Step 4: Emotional Flooding
Imagine you’re sitting in your living room, talking on the phone to a friend. You’re laughing and having a fun time. You feel safe and relaxed.
Then all of a sudden water starts flooding in your window, ceiling, and doorway.
What do you do?
You panic. All you can do is focus on the situation. Your heart is pounding, you can’t hear your friend on the phone asking you if you’re okay, and you forget about your ability to communicate. You think, “I have to get out of here.”
This is the same experience people feel in nasty cycles of conflict.
Since you feel under attack, you emotionally shut down, or you ramp up and attack in an even worse way.
When we are flooded, the caveman inside of us comes out. It doesn’t care about your partner, it cares about your survival. Stan Tatkin, PsyD, calls this part of the brain the “primitives” because it’s an old brain whose goal is to keep you safe at all cost.
How it works:
- Alarm system goes off when something appears threatening.
- It prepares the body to fight, flee, or freeze to protect you.
- You attack or run.
When your primitives are activated, they respond by smashing your partner with a verbal club (attack: criticism, contempt, defensiveness) or run away (stonewalling).
Flooding makes it impossible to listen, respond calmly, engage, or resolve conflict.
Repeated experiences of flooding make partners feel incredibly distressed in the presence of each other, heightening the risk of flooding the next time a couple is around each other and much harder to resolve conflict.
Step 5: Failed Repair Attempts
When repair attempts fail, a relationship enters dark waters. Despite using criticism, contempt, defensiveness, and stonewalling, 84% of couples who were able to repair had stable and happy marriages six years later according to Dr. Gottman’s research.
Unhappy marriages, in comparison, perpetuate nasty cycles of conflict with failed repair attempts. Dr. Gottman says that “the more contemptuous and defensive the couple are with each other, the more flooding occurs, and the harder it is to hear and respond to repairs.” When the repair is ignored, conflict continues to escalate until one partner withdraws from the interaction.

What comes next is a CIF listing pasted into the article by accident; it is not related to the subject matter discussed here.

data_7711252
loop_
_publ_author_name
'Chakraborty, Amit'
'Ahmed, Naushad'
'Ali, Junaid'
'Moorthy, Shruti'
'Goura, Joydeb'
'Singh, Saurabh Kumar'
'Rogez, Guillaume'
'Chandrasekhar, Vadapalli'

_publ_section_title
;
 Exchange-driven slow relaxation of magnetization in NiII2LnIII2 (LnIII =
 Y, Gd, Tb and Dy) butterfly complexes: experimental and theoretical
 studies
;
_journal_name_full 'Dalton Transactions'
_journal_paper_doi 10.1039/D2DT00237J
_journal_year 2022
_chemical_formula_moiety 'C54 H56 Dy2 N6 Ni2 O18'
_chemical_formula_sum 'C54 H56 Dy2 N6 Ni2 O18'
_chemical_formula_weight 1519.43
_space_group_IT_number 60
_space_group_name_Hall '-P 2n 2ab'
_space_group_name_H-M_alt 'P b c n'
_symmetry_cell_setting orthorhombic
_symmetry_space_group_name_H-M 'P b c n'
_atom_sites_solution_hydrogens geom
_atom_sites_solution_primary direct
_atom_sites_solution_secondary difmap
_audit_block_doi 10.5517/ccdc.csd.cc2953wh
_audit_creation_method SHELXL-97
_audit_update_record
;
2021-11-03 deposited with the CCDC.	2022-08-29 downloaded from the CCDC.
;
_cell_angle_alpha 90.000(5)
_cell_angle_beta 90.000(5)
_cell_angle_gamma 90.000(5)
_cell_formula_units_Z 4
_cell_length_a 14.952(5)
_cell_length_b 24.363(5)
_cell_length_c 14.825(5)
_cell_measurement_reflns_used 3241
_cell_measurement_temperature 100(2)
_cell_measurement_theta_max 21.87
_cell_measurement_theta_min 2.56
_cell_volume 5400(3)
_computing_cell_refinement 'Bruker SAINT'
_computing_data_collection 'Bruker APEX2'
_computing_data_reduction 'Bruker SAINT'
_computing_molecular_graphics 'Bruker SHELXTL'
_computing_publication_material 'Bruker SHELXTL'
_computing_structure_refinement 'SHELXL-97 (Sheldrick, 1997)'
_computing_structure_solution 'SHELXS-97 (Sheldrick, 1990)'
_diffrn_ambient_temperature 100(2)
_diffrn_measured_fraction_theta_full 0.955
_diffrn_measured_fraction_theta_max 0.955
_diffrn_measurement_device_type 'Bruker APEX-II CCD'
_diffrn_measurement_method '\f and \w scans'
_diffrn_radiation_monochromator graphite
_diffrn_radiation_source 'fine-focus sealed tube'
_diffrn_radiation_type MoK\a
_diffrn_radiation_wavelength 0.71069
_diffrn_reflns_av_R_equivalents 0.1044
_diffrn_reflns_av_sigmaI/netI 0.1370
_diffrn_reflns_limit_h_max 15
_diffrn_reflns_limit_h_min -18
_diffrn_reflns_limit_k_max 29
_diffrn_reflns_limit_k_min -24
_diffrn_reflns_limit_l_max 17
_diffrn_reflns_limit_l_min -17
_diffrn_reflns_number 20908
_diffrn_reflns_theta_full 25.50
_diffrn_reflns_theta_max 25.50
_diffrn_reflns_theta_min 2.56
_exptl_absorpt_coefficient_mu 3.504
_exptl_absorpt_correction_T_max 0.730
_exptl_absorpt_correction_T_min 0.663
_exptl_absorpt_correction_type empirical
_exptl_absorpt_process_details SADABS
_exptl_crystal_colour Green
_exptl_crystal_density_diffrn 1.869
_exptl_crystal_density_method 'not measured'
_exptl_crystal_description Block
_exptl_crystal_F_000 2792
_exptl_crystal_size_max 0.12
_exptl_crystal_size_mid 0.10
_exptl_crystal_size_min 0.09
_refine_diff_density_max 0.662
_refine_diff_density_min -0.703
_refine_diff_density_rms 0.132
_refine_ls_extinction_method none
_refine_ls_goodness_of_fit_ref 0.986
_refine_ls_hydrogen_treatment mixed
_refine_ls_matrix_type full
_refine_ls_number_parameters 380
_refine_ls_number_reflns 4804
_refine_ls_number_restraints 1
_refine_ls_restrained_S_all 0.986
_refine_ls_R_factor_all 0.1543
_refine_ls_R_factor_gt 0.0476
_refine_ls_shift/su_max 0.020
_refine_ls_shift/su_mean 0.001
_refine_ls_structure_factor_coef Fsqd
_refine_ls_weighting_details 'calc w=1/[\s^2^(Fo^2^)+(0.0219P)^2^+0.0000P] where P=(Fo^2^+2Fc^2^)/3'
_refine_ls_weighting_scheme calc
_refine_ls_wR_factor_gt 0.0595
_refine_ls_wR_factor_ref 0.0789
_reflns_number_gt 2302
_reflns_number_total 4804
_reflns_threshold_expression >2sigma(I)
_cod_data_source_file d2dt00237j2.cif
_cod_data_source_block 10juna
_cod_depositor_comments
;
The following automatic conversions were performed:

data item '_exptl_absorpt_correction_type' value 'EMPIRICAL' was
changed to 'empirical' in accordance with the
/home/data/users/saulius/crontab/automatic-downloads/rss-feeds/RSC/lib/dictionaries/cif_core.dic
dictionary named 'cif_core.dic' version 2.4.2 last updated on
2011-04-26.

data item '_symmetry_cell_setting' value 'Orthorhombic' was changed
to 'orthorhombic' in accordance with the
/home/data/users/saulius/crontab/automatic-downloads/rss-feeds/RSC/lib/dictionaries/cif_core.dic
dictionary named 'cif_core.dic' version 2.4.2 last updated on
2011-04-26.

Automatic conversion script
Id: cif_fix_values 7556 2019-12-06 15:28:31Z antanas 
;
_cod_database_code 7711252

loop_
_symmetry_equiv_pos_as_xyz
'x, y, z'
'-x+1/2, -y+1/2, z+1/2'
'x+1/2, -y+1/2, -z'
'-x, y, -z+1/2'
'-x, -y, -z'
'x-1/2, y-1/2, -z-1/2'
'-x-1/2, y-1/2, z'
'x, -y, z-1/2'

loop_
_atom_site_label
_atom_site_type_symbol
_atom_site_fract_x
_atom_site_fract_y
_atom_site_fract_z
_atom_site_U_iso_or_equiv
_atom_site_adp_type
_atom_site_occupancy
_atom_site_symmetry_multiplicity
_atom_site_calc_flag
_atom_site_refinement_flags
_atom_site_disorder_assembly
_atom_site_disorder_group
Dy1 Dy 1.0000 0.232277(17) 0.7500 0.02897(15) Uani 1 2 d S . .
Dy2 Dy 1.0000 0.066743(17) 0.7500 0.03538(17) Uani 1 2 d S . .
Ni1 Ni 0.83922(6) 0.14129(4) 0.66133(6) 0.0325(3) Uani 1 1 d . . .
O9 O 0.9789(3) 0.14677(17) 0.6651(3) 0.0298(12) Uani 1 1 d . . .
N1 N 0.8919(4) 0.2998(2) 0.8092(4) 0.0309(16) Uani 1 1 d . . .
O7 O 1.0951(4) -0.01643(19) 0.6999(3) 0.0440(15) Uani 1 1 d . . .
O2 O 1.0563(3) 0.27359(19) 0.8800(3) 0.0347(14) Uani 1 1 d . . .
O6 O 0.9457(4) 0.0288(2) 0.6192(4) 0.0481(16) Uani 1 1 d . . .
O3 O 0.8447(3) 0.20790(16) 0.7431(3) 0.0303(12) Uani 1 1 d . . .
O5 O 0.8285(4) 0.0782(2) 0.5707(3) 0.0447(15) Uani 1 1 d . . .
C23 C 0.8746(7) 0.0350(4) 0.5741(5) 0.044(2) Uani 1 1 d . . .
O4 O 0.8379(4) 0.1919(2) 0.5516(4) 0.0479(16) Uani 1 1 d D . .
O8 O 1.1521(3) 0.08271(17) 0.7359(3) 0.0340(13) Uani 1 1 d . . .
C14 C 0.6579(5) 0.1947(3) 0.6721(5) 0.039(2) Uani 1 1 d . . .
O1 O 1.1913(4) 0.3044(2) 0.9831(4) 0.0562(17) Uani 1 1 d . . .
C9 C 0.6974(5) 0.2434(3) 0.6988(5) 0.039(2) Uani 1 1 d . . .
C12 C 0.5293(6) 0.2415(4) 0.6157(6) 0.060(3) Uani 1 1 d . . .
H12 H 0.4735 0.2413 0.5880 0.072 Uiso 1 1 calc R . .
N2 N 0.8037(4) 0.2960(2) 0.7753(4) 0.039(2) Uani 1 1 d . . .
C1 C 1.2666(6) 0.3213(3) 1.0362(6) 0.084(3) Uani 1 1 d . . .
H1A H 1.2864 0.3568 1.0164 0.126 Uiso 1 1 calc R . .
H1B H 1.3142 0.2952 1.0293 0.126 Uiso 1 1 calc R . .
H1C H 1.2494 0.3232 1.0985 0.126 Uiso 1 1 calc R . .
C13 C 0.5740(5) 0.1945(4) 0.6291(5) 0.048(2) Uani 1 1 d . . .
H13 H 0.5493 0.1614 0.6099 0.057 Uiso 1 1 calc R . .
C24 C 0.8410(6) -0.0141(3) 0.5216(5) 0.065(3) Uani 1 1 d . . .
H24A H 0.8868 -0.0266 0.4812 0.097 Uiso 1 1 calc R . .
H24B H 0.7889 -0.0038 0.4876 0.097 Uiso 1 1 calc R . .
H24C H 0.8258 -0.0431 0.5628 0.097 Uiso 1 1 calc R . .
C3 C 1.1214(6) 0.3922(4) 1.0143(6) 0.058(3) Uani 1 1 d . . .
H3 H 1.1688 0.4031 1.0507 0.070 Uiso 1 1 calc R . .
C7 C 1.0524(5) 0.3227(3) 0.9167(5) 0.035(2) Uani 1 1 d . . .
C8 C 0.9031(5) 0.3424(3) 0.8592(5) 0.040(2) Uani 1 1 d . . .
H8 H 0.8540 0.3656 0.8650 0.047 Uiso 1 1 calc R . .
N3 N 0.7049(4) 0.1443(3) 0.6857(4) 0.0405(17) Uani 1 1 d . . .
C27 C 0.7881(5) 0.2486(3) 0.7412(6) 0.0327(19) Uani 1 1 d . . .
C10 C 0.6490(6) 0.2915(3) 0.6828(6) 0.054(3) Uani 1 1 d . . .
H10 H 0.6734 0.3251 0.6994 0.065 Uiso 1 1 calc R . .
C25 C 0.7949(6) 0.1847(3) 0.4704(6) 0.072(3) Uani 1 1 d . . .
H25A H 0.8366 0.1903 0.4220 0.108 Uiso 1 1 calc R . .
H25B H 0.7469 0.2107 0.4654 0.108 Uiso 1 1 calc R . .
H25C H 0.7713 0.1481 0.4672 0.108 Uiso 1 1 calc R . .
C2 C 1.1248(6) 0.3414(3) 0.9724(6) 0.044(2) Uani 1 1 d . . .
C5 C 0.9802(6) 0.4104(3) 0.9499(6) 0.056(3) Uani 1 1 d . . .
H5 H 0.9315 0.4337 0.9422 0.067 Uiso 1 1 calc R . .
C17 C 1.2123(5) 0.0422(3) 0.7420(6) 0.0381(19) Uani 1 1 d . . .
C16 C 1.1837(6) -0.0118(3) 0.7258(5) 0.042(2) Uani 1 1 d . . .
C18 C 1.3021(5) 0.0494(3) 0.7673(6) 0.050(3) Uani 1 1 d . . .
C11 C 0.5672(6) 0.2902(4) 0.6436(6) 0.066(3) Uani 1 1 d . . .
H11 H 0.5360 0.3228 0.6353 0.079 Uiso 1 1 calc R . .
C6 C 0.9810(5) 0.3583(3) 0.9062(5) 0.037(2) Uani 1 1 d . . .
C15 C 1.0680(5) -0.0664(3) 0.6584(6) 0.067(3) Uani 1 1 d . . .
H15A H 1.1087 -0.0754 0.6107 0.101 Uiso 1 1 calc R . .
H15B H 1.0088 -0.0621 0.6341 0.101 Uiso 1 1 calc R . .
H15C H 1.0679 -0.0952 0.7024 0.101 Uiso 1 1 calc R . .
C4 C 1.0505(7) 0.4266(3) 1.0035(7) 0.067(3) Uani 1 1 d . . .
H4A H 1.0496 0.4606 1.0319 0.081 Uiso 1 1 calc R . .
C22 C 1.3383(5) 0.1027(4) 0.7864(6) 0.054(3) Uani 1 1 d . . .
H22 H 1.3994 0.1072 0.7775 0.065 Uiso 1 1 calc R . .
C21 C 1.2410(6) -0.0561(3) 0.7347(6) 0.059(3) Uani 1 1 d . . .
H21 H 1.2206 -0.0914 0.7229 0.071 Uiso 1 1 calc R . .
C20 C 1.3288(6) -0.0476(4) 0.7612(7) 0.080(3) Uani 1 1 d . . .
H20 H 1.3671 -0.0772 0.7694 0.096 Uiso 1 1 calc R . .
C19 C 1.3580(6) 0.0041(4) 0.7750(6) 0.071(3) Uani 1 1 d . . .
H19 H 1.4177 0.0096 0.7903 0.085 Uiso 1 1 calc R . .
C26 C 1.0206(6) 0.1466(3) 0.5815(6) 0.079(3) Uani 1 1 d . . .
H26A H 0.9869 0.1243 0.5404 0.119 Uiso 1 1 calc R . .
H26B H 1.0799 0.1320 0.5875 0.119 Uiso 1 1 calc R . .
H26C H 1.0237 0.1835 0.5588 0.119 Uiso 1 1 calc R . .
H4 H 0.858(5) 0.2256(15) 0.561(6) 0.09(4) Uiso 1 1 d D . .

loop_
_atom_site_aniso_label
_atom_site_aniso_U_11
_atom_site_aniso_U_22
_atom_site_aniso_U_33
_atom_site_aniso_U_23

The key to a successful repair attempt is not what is said or done, but the strength of a couple’s bond.
Again, it is not the conflict that ruins a relationship; it’s disconnection, a lack of a strong friendship.
When I meet with couples who have reached the stage of contempt and withdrawal, I actually see a lot of repair attempts. But because there is a history of mis-attunement and disconnection, partners often ignore the repair and keep trying to resolve the issue in the way they’re fighting, even though it’s not working.
Step 6: A Negative Love Story
When negativity dominates a couple’s interactions, it puts their entire relationship on trial at all times. Research on the brain tells us that when we recall memories, we alter them with our present experiences. When repairing a relationship, this can bring healing to attachment injuries and help a couple reconnect.
When a couple is disconnected and caught in nasty cycles of fighting, the brain focuses on all the negative moments of a relationship and neglects the good.
With this mindset, partners question every action or comment. Every response is seen in the worst possible light and any benefit of the doubt goes out the window. Partners start believing that their lover is “intentionally” hurting them.
Robinson and Price discovered that when a couple was unhappy, the partners viewed even neutral and sometimes positive interactions as negative. They actually miss 50% of positive moments of connection that outside observers noticed.